The Lows: I felt a great dislike for Julia at certain moments, though reading about her past did help to validate some of her emotions and actions towards her husband. I suppose I am a bit of a softie, so I found it hard to digest how cold-hearted she could be.

I also wish there would have been more about Julia and Micheal's relationship as teenagers, as well as more romantic moments as they re-evaluate their marriage. I know I am a hopeless romantic, but for a love story, I found it remarkably devoid of tender moments. I feel like the story could have used more "soft" scenes to balance out to roughness of Julia's emotional journey. It also would have made the ending more dramatic – though its already quite a stunner!

Final Thoughts: Skipping A Beat is a great book for anyone who believes that the power of love can conquer all.

Rating: Skipping A Beat earns seven tubs of chocolate ice cream out of ten. 

Buy 'Skipping A Beat' on Amazon here
Connect to author Sarah Pekkanen here
Photo from here

Thursday, December 8, 2011

Guest Blogger: Dani from Pen to Paper!


Hi Genny, thanks for having me! Ever since the first time I came across Books are my Heroine, I have been fascinated with the theme of the blog. You don’t see many blogs with themes running through all of the posts, so that makes this blog truly unique, and not only that, the theme actually works really well!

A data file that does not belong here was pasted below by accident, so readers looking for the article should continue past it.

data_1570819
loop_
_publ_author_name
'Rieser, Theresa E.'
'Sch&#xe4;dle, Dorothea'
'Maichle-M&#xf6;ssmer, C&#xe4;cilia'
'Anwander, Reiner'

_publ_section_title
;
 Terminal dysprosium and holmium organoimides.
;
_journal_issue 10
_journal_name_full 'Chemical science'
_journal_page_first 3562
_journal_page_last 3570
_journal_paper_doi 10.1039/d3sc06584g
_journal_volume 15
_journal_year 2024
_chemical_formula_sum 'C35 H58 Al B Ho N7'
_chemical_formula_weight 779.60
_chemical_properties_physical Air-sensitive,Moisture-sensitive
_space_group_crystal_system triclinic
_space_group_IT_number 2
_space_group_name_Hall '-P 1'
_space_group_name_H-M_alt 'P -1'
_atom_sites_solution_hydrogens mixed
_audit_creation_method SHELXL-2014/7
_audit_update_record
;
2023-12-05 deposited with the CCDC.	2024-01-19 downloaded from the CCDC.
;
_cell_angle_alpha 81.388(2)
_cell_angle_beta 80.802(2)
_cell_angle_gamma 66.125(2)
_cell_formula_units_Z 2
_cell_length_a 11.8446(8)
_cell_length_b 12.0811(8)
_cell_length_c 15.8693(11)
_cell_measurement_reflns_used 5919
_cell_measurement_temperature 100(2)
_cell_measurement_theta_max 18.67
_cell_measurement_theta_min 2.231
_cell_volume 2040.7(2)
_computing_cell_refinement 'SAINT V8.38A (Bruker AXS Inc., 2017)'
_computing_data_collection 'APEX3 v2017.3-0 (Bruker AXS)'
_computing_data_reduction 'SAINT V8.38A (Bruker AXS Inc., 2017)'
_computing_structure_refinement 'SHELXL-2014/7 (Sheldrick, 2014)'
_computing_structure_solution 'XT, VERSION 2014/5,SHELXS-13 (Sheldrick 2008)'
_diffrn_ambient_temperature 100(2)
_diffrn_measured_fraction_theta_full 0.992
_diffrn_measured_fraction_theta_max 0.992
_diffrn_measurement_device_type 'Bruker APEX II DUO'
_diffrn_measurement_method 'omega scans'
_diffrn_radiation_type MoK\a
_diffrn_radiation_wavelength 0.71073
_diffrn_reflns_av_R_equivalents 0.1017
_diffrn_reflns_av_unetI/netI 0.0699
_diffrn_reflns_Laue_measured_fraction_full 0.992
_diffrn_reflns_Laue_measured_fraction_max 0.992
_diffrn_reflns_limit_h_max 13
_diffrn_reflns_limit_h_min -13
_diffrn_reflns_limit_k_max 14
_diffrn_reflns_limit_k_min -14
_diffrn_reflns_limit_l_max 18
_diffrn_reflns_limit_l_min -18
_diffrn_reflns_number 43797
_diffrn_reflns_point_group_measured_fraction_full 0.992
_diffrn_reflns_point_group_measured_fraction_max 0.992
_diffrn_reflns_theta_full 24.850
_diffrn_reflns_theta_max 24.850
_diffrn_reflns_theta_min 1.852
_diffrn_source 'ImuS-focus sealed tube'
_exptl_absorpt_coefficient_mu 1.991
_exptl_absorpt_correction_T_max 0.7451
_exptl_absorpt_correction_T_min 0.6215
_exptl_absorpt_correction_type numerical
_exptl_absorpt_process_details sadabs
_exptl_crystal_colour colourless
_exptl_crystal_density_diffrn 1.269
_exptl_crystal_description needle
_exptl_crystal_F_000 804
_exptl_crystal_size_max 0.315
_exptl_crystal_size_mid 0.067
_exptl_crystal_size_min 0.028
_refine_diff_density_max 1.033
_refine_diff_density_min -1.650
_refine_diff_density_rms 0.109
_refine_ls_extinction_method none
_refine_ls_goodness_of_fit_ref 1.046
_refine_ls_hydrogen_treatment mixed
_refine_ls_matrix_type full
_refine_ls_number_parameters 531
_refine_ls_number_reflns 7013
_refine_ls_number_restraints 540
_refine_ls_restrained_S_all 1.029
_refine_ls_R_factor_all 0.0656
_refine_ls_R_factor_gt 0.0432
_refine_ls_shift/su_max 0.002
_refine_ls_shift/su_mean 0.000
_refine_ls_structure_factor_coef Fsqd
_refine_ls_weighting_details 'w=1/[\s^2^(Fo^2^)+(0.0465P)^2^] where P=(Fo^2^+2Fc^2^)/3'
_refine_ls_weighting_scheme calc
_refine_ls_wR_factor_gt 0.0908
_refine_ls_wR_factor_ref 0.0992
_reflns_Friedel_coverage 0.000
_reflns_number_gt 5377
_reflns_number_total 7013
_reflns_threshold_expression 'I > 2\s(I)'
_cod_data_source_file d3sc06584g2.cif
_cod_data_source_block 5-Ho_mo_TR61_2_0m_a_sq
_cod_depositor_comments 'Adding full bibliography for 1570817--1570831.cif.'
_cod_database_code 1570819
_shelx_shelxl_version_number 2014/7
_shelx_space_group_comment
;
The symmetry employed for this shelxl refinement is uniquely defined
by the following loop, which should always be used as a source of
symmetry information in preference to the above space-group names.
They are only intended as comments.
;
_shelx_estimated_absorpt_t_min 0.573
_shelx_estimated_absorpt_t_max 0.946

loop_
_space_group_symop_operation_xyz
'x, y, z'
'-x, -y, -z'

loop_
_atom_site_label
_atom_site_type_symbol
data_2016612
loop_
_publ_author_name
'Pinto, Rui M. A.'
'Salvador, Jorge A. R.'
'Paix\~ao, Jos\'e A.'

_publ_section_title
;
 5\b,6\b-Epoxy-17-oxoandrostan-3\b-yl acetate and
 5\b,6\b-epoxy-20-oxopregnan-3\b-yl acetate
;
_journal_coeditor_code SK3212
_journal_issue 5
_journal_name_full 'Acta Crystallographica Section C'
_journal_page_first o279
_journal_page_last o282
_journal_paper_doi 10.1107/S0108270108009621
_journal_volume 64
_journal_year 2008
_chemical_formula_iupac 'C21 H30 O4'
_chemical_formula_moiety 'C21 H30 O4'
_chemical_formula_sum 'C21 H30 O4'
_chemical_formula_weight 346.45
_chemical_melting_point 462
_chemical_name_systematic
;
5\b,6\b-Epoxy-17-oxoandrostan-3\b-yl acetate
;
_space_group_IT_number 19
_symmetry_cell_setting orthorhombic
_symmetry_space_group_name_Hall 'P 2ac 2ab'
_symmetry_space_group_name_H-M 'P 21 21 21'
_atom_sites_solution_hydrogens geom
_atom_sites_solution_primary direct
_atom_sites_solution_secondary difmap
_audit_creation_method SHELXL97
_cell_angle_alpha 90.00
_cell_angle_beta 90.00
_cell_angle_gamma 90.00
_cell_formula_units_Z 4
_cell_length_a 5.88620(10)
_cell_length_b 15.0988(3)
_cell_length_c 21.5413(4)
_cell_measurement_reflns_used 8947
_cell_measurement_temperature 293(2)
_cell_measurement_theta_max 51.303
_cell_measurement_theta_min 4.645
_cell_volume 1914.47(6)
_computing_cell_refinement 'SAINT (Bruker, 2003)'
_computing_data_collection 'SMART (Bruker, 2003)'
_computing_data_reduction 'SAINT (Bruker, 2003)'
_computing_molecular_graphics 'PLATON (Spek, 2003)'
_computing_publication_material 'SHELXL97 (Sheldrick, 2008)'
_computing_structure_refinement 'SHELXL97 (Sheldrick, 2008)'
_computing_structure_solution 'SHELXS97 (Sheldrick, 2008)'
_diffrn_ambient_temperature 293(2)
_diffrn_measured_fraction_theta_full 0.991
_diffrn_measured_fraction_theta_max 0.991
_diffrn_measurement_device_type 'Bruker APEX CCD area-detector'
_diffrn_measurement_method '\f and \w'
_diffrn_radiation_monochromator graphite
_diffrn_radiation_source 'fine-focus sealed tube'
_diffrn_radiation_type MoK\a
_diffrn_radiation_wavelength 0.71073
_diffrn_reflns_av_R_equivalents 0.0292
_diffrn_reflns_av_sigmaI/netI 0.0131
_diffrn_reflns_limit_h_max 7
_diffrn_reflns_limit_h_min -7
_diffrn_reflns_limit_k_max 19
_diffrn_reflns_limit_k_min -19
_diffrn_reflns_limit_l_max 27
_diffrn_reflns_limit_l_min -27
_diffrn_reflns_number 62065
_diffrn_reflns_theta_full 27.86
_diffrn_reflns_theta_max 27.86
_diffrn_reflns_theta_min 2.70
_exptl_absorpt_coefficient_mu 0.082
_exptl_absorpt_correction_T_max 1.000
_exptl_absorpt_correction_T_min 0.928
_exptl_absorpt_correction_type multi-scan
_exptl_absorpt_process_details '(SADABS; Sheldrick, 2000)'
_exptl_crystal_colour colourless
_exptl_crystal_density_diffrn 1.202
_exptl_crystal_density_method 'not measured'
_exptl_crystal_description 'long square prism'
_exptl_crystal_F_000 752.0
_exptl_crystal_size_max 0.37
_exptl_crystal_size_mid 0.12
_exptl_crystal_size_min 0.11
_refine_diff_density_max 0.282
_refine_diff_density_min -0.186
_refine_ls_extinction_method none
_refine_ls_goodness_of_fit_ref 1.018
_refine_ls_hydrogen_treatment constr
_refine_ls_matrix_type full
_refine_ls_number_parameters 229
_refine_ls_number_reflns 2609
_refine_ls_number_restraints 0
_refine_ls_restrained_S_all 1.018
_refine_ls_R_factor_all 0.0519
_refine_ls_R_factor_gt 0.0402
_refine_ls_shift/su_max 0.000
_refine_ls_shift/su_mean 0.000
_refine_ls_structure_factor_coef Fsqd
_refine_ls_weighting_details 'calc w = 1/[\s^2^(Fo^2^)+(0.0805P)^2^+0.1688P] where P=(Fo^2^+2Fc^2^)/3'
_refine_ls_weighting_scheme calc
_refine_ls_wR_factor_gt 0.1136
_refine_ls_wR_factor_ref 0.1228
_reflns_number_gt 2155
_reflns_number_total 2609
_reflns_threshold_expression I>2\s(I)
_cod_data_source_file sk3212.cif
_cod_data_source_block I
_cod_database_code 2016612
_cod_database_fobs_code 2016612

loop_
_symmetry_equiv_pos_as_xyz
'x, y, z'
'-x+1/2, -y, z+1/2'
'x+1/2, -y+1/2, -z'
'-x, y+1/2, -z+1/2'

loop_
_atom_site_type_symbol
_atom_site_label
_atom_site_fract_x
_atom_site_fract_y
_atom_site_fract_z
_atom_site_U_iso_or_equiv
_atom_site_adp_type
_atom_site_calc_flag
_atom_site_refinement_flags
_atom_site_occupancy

On Pen to Paper, I tend to blog about Dark Fantasy, Science-fiction, Urban Fantasy and YA books more often than general fiction, so I thought I would take the theme of this wonderful blog, and talk about some of my favourite heroines in my preferred genres.

The first heroine of fiction for me is going to have to be Sookie Stackhouse from the wonderful Sookie Stackhouse (or True Blood) series by Charlaine Harris. I fell in love with Sookie and her world from the very first page of the very first book, which isn’t surprising if you’ve gotten to know her too. She’s strong-minded, strong-willed, feisty (when it’s required), loyal and friendly. She’s also not abnormally strong (she doesn’t beat up every bad guy that comes her way), and equally, she’s not the damsel-in-distress type that is found all too often in this genre – so her character makes for a refreshing change.

The series is now 11 books long and it has been wonderful taking this journey with Sookie and watching her world change around her. Another positive Sookie trait is that despite everything that has happened to her, and despite the numerous changes in possible love interest, she always manages to work out what she wants from each guy, and then she sticks by it, unlike other female protagonists, who can’t seem to make up their minds and stop messing the guy(s) around! Although, saying that, another of my Urban Fantasy heroines is exactly this kind of character (to begin with at least).